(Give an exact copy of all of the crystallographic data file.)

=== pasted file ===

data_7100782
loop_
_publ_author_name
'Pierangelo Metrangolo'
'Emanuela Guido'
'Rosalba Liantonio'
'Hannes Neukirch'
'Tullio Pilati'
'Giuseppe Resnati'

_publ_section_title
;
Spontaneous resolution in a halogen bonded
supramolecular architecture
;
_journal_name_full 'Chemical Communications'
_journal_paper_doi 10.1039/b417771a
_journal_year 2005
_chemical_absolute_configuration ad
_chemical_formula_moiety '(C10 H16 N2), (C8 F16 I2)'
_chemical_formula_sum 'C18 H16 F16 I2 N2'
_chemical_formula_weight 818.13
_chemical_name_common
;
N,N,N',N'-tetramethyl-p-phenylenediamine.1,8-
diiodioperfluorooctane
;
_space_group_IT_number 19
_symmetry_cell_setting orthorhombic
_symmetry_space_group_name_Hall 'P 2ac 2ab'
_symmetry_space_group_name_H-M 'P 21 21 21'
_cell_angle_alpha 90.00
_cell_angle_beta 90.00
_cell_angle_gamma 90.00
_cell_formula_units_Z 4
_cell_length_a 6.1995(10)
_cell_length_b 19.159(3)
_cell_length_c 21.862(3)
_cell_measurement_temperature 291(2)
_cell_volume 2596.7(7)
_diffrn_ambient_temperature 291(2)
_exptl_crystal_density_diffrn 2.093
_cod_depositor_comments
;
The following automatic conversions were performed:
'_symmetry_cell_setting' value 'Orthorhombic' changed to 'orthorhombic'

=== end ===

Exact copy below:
data_7100782
loop_
_publ_author_name
'Pierangelo Metrangolo'
'Emanuela Guido'
'Rosalba Liantonio'
'Hannes Neukirch'
'Tullio Pilati'
'Giuseppe Resnati'

_publ_section_title
;
Spontaneous resolution in a halogen bonded
supramolecular architecture
;
_journal_name_full 'Chemical Communications'
_journal_paper_doi 10.1039/b417771a
_journal_year 2005
_chemical_absolute_configuration ad
_chemical_formula_moiety '(C10 H16 N2), (C8 F16 I2)'
_chemical_formula_sum 'C18 H16 F16 I2 N2'
_chemical_formula_weight 818.13
_chemical_name_common
;
N,N,N',N'-tetramethyl-p-phenylenediamine.1,8-
diiodioperfluorooctane
;
_space_group_IT_number 19
_symmetry_cell_setting orthorhombic
_symmetry_space_group_name_Hall 'P 2ac 2ab'
_symmetry_space_group_name_H-M 'P 21 21 21'
_cell_angle_alpha 90.00
_cell_angle_beta 90.00
_cell_angle_gamma 90.00
_cell_formula_units_Z 4
_cell_length_a 6.1995(10)
_cell_length_b 19.159(3)
_cell_length_c 21.862(3)
_cell_measurement_temperature 291(2)
_cell_volume 2596.7(7)
_diffrn_ambient_temperature 291(2)
_exptl_crystal_density_diffrn 2.093
_cod_depositor_comments
;
The following automatic conversions were performed:
'_symmetry_cell_setting' value 'Orthorhombic' changed to 'orthorhombic'